Sarangell spun. The voice was a wizard’s, a bit deeper than training usually aimed for, but with the clarity of Natural intonations. Its owner stood in the shadow behind the desk, where Sarangell should have seen him and yet hadn’t, his tall, slim body draped in purple. A neat beard darkened his craggy face. His eyes were pale green, and he looked thirty years younger than he should have.
“It is a pleasant room,” Sarangell said. “A bit dark though.”
The wizard stepped forward and touched the harp. The lights brightened. Sarangell’s hands shifted on his own harp case as the wizard’s eyes found the gold-rimmed insignia on Sarangell’s left breast.
“You bear the mark of Kandrell,” the wizard said.
Sarangell nodded to the wizard’s own black and purple badge. “And you bear the mark of Menesh.”
Teeth flashed ivory in the dark beard. “I am Menesh.”
Menesh nodded, the smile still playing across his lips. “You have a Natural voice. I didn’t believe the boy when he told me, but he was right. He’s tone deaf and simple, or I wouldn’t keep him here, but he can hear the grit in the Trained voices. How many of your octaves are natural?”
“Three. A little over.”
“Do you have the eighth octave?”
“No. Only six.”
Menesh rounded the desk and perched on the edge of it. “May I see your harp?”
Sarangell hesitated, then handed the instrument over. Menesh opened the case. The light in the room seemed to catch fire in the brilliant red wood. Menesh’s blunt hands touched the strings gently, playing harmless notes, music rather than magic. After a time, he handed it back.
“It’s a good harp. Why don’t you sit down?”
Sarangell obediently sat in the chair next to the desk. The desk had papers on it, most filled with music. Some were outlines of spells Sarangell recognized, but with minor changes here and there. Others appeared to be pieces of more complex magic, while still others Sarangell recognized as simply music. The notations ran through ten octaves, with harp augmentation up to eight. Sarangell passed a neutral glance over them.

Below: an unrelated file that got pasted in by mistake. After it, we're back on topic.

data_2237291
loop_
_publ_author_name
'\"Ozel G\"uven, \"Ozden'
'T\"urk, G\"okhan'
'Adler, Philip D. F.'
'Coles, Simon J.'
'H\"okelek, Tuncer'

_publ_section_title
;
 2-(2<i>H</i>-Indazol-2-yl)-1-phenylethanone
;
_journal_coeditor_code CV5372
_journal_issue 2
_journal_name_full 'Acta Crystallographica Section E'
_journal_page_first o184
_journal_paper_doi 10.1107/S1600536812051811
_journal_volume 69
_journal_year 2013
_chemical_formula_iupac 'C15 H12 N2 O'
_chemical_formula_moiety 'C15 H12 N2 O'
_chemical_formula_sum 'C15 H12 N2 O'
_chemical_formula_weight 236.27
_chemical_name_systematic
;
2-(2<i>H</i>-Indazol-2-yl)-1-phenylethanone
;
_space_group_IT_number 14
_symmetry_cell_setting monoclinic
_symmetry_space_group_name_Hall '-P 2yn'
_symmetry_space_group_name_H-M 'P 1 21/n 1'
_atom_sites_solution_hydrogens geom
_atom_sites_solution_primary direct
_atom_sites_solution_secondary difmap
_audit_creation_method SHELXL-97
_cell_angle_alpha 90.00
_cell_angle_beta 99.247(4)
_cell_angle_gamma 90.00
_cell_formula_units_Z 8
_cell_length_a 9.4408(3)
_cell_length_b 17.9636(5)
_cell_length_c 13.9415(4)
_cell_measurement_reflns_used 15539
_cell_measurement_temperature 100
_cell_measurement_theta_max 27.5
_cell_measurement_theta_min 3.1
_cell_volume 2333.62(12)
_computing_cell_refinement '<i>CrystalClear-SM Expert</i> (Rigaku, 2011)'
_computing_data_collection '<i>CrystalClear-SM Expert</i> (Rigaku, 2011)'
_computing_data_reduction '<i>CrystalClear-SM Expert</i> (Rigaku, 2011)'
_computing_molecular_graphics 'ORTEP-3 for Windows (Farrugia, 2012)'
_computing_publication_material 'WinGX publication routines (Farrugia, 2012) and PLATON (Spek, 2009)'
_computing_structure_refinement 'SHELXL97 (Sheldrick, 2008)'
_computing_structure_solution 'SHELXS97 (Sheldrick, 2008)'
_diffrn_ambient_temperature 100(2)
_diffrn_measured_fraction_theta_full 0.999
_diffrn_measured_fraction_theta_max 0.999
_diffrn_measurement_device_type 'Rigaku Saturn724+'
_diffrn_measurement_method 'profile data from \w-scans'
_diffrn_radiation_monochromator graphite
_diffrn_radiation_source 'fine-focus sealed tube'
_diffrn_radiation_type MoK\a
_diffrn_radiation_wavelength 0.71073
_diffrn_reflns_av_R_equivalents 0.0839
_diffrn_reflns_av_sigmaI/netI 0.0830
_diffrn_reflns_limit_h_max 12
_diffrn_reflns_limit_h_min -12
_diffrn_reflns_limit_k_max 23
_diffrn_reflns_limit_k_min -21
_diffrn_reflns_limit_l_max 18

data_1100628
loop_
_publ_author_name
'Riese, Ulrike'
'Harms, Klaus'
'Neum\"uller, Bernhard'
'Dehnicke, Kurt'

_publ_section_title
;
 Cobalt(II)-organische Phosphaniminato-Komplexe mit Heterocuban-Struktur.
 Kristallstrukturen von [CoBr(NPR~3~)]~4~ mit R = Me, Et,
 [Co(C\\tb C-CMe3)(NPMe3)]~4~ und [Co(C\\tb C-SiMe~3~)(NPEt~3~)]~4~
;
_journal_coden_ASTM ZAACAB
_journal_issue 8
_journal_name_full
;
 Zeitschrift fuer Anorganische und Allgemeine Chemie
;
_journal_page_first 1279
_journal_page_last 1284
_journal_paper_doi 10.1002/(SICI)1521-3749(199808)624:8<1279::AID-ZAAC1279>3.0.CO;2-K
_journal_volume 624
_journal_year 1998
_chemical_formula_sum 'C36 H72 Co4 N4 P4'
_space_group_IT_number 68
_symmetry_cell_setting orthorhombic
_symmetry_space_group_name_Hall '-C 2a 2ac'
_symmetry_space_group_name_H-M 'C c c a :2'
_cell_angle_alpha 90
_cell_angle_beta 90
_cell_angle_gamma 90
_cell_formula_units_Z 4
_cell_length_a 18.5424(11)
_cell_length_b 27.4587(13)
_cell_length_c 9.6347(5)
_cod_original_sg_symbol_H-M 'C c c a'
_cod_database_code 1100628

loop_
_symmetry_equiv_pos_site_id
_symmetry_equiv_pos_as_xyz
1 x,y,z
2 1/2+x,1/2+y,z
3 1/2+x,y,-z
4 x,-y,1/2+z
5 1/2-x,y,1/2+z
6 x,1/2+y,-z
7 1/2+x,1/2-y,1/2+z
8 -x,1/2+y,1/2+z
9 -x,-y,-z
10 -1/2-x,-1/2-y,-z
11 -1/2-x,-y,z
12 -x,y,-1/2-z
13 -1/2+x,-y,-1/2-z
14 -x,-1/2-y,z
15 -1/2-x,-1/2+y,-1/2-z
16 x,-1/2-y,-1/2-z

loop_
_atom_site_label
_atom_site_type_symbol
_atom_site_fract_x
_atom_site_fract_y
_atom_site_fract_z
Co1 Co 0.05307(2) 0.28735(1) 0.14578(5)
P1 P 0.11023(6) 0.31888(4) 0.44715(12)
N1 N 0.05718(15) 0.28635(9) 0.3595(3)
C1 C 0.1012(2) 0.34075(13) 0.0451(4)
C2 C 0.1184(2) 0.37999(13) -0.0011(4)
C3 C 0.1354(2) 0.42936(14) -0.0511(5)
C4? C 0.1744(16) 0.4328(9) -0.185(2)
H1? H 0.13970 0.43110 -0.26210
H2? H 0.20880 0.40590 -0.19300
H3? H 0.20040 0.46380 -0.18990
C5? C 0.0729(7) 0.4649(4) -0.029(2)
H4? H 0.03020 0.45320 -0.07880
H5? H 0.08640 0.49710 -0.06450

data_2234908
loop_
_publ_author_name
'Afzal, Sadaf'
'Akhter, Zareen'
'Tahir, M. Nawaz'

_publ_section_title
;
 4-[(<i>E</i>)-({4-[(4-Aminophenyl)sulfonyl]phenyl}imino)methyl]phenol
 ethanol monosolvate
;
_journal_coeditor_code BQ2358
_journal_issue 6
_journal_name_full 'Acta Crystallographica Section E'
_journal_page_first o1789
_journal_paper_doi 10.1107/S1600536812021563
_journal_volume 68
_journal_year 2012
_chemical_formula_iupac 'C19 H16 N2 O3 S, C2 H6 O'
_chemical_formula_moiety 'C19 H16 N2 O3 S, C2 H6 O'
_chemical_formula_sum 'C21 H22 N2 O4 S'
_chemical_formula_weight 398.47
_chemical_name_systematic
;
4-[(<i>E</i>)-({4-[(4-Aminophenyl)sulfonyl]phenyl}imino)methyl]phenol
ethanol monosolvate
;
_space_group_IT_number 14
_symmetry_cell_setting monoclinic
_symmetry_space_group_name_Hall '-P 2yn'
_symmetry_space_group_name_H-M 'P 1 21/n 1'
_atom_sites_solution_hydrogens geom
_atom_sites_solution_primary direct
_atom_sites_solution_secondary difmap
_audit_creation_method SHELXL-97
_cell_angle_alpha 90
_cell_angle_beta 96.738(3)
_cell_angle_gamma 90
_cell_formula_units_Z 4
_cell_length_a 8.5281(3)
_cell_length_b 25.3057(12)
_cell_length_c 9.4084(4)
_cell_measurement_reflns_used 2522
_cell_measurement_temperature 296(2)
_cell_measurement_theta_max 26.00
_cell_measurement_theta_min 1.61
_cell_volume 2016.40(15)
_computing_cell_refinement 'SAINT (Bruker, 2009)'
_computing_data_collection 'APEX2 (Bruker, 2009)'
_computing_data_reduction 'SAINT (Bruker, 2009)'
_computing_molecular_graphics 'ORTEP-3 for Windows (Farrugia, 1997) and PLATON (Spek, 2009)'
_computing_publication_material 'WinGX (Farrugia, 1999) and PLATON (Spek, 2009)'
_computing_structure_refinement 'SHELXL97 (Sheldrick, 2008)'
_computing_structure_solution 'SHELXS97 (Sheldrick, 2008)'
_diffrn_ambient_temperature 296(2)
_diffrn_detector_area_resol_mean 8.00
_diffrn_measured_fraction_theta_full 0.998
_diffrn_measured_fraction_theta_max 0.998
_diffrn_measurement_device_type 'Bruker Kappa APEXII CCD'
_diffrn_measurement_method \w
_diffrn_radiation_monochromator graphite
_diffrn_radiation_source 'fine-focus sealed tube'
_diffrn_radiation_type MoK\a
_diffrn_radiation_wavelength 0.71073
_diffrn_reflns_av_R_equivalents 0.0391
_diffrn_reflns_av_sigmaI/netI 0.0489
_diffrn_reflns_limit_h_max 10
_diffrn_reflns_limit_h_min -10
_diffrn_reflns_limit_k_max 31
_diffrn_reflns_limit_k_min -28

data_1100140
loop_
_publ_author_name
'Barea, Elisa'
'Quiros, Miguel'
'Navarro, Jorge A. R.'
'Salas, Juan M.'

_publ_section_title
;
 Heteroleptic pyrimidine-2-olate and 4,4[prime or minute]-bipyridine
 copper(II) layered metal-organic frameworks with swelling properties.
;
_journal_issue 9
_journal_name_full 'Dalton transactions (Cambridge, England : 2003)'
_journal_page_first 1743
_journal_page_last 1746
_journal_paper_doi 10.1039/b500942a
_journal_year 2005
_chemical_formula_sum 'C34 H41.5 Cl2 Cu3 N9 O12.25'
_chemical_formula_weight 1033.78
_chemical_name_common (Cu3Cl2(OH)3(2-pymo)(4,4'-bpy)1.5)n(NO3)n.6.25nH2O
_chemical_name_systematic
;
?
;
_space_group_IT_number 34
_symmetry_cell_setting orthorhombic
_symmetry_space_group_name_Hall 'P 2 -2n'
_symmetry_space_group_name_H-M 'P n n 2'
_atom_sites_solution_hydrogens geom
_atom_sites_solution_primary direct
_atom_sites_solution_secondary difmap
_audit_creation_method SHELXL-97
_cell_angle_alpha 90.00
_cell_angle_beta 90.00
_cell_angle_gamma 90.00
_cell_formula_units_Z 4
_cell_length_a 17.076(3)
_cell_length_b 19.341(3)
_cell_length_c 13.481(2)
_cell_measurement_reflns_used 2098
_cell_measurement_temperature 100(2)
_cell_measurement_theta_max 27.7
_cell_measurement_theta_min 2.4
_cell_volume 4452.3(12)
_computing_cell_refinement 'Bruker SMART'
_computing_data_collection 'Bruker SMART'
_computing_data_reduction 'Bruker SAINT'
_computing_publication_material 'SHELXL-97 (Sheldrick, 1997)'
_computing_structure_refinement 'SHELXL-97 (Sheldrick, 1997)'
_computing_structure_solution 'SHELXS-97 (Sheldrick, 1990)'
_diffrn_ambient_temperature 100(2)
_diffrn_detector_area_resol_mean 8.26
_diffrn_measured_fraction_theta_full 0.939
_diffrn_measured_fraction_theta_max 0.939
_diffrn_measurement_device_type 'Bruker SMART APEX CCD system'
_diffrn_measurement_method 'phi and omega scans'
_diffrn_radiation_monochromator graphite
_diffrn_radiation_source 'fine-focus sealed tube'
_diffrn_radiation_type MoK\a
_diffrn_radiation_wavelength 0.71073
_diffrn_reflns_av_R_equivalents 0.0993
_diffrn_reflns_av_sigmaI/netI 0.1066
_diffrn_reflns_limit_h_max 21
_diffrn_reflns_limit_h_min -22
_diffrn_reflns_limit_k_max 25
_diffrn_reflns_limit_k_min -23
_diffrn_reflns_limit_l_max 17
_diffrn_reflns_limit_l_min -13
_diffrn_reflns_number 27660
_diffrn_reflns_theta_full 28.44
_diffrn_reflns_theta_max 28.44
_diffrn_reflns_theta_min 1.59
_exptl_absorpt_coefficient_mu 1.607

“What’s your name?” Menesh asked.
“You’ve been studying with Kandrell for how long?”
“And before that?”
“My voice disappeared when I was thirteen. When it came back after two weeks, I couldn’t say hello without breaking crockery or setting the walls on fire. So my father beat me, and I found my way to Kandrell.” It wasn’t the whole story, of course, but it was more than Menesh needed to know.
Menesh nodded, eyes narrowing. It wasn’t so unusual a story, Sarangell knew. Magic was not only feared but despised in the towns, which was why the wizards congregated in towers in the rugged countryside. Which was also why Sarangell’s father had crushed his wife’s magic-laden hands into uselessness, finally managing to kill her in her thirteenth trip to childbed. These days Natural voices were practically nonexistent, with the wizards searching more and more for apprentices in the southern countries. There older gods reigned, wizardry was still considered an honored profession, and children with borderline voices were often sent to towers with their parents’ blessings to be trained.
So Sarangell understood the gleam in Menesh’s eyes as he considered Sarangell’s potential. “And you’ve augmented three times since then?”
“Yes. And I want more. I’ve been to tower after tower, and the wizards are all the same—slow and careful. They won’t teach me what I want to know. Maybe you will.”
Menesh toyed with his beard. “Kandrell tried to kill me once, you know.”
Sarangell knew perfectly well. And Sarangell’s arrival here was Kandrell’s second attempt. “No, I didn’t.”
Menesh made a wide gesture. “You’ve seen the broken walls. Kandrell did that. He destroyed a great deal of important work.”
“What has that to do with me?”
Menesh’s robe rustled as he slid down from the desk. “Possibly nothing. But if I find that you maintain loyalty to him, I’ll kill you.”
Sarangell tried to match the other wizard’s quiet gaze, but couldn’t. “My Lord,” he murmured. Menesh smiled. His hand touched the golden harpstrings, and he disappeared.